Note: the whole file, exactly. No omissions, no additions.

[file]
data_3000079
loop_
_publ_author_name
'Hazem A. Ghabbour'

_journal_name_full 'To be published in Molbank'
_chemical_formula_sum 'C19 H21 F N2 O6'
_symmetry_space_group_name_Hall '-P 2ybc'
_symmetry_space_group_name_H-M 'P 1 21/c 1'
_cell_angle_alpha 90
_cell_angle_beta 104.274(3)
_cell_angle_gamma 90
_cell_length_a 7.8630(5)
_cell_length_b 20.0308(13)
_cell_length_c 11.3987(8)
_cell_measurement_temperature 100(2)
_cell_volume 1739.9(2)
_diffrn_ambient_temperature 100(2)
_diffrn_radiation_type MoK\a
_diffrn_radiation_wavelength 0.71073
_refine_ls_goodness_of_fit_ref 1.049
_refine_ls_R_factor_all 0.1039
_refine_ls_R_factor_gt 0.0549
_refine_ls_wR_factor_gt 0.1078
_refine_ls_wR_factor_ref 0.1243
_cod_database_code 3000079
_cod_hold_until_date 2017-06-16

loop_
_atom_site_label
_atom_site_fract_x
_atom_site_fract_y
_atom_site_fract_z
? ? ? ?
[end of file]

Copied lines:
data_3000079
loop_
_publ_author_name
'Hazem A. Ghabbour'

_journal_name_full 'To be published in Molbank'
_chemical_formula_sum 'C19 H21 F N2 O6'
_symmetry_space_group_name_Hall '-P 2ybc'
_symmetry_space_group_name_H-M 'P 1 21/c 1'
_cell_angle_alpha 90
_cell_angle_beta 104.274(3)
_cell_angle_gamma 90
_cell_length_a 7.8630(5)
_cell_length_b 20.0308(13)
_cell_length_c 11.3987(8)
_cell_measurement_temperature 100(2)
_cell_volume 1739.9(2)
_diffrn_ambient_temperature 100(2)
_diffrn_radiation_type MoK\a
_diffrn_radiation_wavelength 0.71073
_refine_ls_goodness_of_fit_ref 1.049
_refine_ls_R_factor_all 0.1039
_refine_ls_R_factor_gt 0.0549
_refine_ls_wR_factor_gt 0.1078
_refine_ls_wR_factor_ref 0.1243
_cod_database_code 3000079
_cod_hold_until_date 2017-06-16

loop_
_atom_site_label
_atom_site_fract_x
_atom_site_fract_y
_atom_site_fract_z
? ? ? ?